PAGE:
If you feel like you’ve got a lot of work to do, you’re right.
Over a decade ago, my family and I experienced a full-blown reformation. In the middle of a transfer to a new duty station, I was to attend jet training in Mississippi. For some very particular reasons, we decided to buck the traditional military housing route and placed our young family (of 5 children) in a travel trailer for the length of training. We purged ourselves of many distractions and spent much more time together learning and growing. The Lord used that time to bring about many changes and started us on a path of reconstruction.
The most crucial principle that stuck with me is that reconstruction is not a dusty academic concept. Instead, reconstruction is the pictures we hang on the walls, the sounds that fill our home, the people we spend time with, the businesses we start, the events in which we participate, the church we choose to attend, the conferences to which we travel, the families we host for supper, the games we play together, the traditions we start, and every way our lives are intertwined. Reconstruction is a form of life.
I remember seeing the blue bumper sticker when I bought my first book from Chalcedon. There was Rush’s head with a slogan meant for a hashtag. It’s a good thing they didn't tell me how many books he wrote because I’d probably have felt swamped! The overall concept of a reconstruction life came from Rush's commentary on Romans,
In Hebrews 10:38, the use of “the just shall live by faith” has reference to sanctification. In all these instances, the word is live, not be saved; it is thus more inclusive. We must remember also, as I pointed out in Salvation and Godly Rule, that the very word salvation is inclusive of far more then simply being assured of heaven; it means health and victory, here and now and forever more.1
It occurred to me that there was a stark difference between the concept of the possession of faith and the activity of faith. “The just shall live by faith,” meant just that—the life of faith. This brought me to a reality that I was becoming very familiar with throughout my reading and reformation.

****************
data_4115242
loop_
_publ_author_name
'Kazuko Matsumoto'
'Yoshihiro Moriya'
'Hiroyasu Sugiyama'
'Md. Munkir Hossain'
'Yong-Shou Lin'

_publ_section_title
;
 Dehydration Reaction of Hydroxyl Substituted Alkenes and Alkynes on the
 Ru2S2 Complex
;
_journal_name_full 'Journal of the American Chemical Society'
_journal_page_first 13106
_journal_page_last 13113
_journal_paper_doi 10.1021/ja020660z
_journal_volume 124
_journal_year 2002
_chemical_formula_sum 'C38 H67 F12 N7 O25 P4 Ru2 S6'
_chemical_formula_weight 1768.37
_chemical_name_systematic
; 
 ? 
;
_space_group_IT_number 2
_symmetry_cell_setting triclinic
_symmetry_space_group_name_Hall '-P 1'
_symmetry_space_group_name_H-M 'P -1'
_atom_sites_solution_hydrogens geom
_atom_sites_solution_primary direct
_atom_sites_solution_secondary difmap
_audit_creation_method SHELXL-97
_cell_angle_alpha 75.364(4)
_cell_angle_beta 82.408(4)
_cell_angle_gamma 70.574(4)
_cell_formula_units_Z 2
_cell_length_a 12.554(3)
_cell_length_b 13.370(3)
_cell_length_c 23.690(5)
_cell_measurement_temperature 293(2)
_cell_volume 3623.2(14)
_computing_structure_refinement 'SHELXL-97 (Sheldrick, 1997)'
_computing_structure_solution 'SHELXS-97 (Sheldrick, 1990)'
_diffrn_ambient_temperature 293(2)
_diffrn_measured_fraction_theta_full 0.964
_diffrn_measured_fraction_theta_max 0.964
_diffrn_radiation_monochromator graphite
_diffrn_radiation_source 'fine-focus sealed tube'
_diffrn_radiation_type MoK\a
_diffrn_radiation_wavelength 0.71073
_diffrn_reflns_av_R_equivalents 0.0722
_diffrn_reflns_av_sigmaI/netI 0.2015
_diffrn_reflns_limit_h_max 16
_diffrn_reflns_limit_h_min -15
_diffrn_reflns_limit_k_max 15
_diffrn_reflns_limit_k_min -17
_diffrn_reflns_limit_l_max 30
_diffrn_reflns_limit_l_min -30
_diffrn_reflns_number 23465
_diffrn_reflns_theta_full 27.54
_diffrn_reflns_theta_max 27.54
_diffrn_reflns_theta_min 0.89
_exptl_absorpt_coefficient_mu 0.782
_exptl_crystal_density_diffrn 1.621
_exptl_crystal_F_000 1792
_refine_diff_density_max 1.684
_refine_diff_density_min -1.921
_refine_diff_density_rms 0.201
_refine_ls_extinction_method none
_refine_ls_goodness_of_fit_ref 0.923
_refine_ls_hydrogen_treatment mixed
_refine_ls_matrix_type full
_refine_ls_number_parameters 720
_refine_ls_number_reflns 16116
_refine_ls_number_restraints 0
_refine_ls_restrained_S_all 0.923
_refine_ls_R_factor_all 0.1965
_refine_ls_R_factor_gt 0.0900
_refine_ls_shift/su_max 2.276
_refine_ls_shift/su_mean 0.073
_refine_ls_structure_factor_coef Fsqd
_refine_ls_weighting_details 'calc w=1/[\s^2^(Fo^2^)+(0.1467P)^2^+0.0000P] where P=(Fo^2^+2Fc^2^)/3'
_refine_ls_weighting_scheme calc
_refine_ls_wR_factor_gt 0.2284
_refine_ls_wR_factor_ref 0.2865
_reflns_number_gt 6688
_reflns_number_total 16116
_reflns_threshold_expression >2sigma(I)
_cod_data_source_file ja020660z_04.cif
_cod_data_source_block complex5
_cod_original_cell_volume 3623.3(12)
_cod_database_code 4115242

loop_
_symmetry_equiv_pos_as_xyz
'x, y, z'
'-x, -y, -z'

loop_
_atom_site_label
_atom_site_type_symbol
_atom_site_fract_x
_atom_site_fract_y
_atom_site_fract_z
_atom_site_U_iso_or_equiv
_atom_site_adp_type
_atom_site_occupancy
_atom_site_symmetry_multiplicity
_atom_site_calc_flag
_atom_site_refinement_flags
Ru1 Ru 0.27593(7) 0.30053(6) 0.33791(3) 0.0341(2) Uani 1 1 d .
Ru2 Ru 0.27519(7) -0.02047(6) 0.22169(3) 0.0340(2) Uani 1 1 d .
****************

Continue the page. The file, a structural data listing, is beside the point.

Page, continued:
When I see pictures of myself from years ago, I look at that young man and think, “Wow, he needs to get it together.” I know what that young man is thinking about and doing with his time, and I know he could be using it much more wisely. I want to kick him in the rear sometimes. I honestly hope I never lose this perspective because it helps me remember that there is a never-ending task ahead of me.
Reconstruction starts with the man in the mirror. He has to get his act together, repent of his sins, focus on the reformation of self. Even as I continue to grow and mature and conquer old foes, new ones never stop sneaking up.
This makes me realize that I've got a lot to learn! The benefits of homeschooling abound because there is so much to learn about our history and society. We can learn together while accomplishing a major task of reconstruction.
Leaving an Inheritance
The concept of inheritance is inescapable, and the life of reconstruction cannot neglect this heritage. We are both the beneficiaries and grantors of legacy.
“Our lives are not our own. We are bound to others, past and present, and by each crime and every kindness, we birth our future.” - David Mitchell2
Our legacy is more than the collection of assets on the balance sheet. It is the heart of our life’s message—the total sum of values and vision we leave to others. The approach we take to money, property, business, culture, faith, identity, and virtue are the elements of the legacy that we receive, develop, and pass along to others.
As I became more astutely aware of the impact I was going to leave, my attention began to focus more and more on the relations I already possessed.
Marriage to a Difficult Man
I have a great appreciation for my wife, which has grown over the years. The Christian life is hard and challenging, especially when your faith is the kind that presses against a pagan and pseudo-Christian culture. Marriage is a garden bed for the life of reconstruction, and my wife has labored diligently now for over two decades raising children. She is now watching many of the fruits of those labors launch into the culture, assaulting hell’s gates.
Spending years living in the trenches of daily home life requires us to attend to our marriage as a fundamental relationship in the home. The life of reconstruction regularly takes my focus outward, which is only possible when home life is nurtured. A critical legacy that will be left from life is marriage. Attending to it is fundamental.
Thankfully, my wife is engaged in measuring relational unity in the home. I depend on her to let me know when there are turmoils that need to be addressed. We work together to keep short accounts and leverage resources if we need more help to repair relational breeches.